In 2014, students from the school's space club, KEVISA (KEVI Space Agency), designed and built an astronomical observatory on the school's former dry ski slope, securing funding from several sources. Housing an 11-inch telescope, the observatory is used for enrichment activities involving students, and events throughout the year where members of the public can learn about astronomy.[12][15]

New buildings

The school, to accommodate a rising number of students, installed portacabins to house extra classes and registration forms. They have also recently renovated the old caretaker's house into a new music school. They have also recently built a new science block - with two laboratory classrooms - known as the Mulberry Science Centre.[citation needed]

Music department

The school music department hosts many music clubs, including three choirs, a jazz band, steel band, ceilidh band and full community orchestra formed of students, parents and other local musicians.[12] The department also produces biennial school musicals.[16] The department has a number of practice rooms, an Apple Mac computer classroom, recording studio and rehearsal room.[citation needed]

Year 9 commemoration service

The school stands at the top of Cottingwood Lane and, in a long-standing tradition,[17] all Year 9 students take part in a commemoration service in St James's Church which sits at the bottom of the lane. It is intended to give students a short history of the school and introduce them to the school's values and ideals. The service consists of a number of short readings from staff and students, accompanied by songs from the school choir.[18]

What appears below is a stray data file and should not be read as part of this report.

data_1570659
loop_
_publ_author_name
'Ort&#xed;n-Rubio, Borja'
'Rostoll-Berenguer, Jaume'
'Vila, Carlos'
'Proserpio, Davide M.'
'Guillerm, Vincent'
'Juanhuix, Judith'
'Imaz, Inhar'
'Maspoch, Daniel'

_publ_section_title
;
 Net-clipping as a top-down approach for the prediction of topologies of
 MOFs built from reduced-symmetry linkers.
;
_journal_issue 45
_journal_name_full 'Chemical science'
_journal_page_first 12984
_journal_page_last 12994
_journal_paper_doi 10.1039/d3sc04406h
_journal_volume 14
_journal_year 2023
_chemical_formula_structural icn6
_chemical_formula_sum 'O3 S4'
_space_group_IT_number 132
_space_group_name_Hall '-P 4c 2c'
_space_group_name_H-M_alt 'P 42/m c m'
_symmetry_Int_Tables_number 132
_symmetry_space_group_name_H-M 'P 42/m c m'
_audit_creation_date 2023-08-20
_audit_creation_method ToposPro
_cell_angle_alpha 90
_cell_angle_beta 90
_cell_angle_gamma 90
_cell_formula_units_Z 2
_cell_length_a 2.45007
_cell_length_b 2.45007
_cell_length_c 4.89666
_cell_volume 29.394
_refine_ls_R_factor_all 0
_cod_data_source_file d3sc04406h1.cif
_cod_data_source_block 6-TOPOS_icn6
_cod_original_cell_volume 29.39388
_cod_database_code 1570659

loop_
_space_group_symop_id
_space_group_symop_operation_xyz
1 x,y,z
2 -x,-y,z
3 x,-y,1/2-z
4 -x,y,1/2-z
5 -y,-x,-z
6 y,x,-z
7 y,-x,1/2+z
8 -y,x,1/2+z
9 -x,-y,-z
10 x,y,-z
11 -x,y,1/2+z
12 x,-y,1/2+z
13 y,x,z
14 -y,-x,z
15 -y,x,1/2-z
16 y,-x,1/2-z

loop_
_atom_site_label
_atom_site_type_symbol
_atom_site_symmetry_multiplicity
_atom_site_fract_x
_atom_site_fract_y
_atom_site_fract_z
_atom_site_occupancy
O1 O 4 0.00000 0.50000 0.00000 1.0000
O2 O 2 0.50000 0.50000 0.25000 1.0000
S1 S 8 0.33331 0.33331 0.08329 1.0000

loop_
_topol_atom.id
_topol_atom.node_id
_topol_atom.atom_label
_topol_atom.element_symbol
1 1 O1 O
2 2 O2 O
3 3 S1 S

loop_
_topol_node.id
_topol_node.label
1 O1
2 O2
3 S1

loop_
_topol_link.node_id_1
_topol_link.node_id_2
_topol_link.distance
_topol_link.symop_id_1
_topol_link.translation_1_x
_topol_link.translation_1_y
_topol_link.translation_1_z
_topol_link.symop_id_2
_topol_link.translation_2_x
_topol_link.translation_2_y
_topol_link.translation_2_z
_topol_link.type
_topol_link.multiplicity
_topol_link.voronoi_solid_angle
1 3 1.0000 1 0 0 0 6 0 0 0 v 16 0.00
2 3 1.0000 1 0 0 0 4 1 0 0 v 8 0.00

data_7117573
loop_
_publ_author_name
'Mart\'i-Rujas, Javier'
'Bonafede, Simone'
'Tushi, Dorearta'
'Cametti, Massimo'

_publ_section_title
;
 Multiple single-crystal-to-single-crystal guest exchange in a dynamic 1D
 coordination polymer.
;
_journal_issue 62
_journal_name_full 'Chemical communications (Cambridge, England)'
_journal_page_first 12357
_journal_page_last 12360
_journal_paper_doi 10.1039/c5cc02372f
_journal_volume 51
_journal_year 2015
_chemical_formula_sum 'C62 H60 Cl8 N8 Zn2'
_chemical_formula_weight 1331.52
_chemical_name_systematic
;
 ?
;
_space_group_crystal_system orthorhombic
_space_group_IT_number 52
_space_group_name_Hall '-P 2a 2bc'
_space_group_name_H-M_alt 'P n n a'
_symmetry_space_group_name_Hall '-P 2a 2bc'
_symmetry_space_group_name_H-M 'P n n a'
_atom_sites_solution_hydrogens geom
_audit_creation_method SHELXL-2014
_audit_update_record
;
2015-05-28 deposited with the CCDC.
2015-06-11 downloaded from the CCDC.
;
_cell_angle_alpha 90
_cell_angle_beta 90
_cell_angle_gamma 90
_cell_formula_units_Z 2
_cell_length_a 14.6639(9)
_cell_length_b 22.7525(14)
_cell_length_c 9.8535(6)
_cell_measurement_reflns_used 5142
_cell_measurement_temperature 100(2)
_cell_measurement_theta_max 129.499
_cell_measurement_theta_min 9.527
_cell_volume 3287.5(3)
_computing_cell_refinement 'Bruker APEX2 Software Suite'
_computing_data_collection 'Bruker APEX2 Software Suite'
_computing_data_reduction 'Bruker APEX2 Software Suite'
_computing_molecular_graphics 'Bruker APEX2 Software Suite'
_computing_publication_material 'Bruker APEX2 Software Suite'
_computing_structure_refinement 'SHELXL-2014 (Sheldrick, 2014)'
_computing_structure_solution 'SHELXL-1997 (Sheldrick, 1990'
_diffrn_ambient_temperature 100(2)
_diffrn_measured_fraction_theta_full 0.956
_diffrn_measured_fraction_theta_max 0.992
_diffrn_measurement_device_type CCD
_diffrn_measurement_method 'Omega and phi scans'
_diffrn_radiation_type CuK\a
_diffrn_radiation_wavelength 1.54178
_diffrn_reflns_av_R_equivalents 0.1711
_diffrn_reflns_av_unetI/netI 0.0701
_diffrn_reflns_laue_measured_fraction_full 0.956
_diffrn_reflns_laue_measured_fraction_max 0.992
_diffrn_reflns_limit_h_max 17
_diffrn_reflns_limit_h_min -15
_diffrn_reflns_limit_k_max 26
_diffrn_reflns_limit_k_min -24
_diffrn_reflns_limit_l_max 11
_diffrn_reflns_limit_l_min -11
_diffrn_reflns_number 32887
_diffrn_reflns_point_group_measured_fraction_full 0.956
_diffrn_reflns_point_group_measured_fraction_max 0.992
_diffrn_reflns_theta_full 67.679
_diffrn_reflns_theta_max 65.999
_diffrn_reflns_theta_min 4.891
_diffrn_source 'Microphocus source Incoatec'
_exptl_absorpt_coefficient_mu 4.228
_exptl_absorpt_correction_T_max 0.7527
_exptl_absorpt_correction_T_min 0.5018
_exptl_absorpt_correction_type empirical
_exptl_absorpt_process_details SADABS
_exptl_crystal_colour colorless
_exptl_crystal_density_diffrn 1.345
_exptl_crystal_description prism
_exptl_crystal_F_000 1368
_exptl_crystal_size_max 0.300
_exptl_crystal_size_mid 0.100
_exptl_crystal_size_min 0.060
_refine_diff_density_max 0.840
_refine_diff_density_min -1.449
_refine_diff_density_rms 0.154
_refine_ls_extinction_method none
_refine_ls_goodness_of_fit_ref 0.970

School arms

The school arms are: Argent masoned gules, a tower triple-turreted within a bordure of the second charged with eight martlets of the first.

Notable former pupils


  1. ^ a b "Morpeth historian dies at 81". Morpeth Herald. 22 November 2001.
  2. ^ a b "Schools join forces to form academy". 1 December 2011. Archived from the original on 28 October 2017.
  3. ^ "The Three Rivers Learning Trust". The Three Rivers Learning Trust Website. Archived from the original on 10 June 2018. Retrieved 10 June 2018.
  4. ^ "Keys To The Past, Ref No N13457". 3 December 2007. Archived from the original on 3 December 2007.
  5. ^ Kennedy, G. (November 1951). The Story of Morpeth Grammar School (1 ed.). The Old Boy's Association. p. 19.
  6. ^ Kennedy, G. (November 1951). The Story of Morpeth Grammar School (1 ed.). The Old Boy's Association. p. 22.
  7. ^ a b Kennedy, G. (November 1951). The Story of Morpeth Grammar School (1 ed.). The Old Boy's Association. pp. 22–23.
  8. ^ Black, David (6 September 2011). "Work of Morpeth's Father of English Botany to be examined". The Journal.
  9. ^ Law Journal for the Years 1832-1949. 1847.
  10. ^ Kennedy, G. (November 1951). The Story of Morpeth Grammar School (1 ed.). The Old Boy's Association. p. 31.
  11. ^ "Friends from the school yard to 50". Morpeth Herald. 6 October 2010.
  12. ^ a b c d "Our School". The King Edward VI School Website.
  13. ^ "Ofsted Report for The King Edward VI Academy". Archived from the original on 12 June 2018. Retrieved 10 June 2018.
  14. ^ "KEVI Exam Results (for 2016)". The King Edward VI School Website. Archived from the original on 28 October 2017.
  15. ^ "KEVISA Facebook Page".
  16. ^ "KEVI Music Twitter Page".
  17. ^ "The Church of St James the Great: History". Archived from the original on 21 March 2017.
  18. ^ "Mr Nick Rowark, The King Edward VI School Commemoration Service 2016". Retrieved 8 June 2018.


This page was last edited on 14 April 2021, at 12:39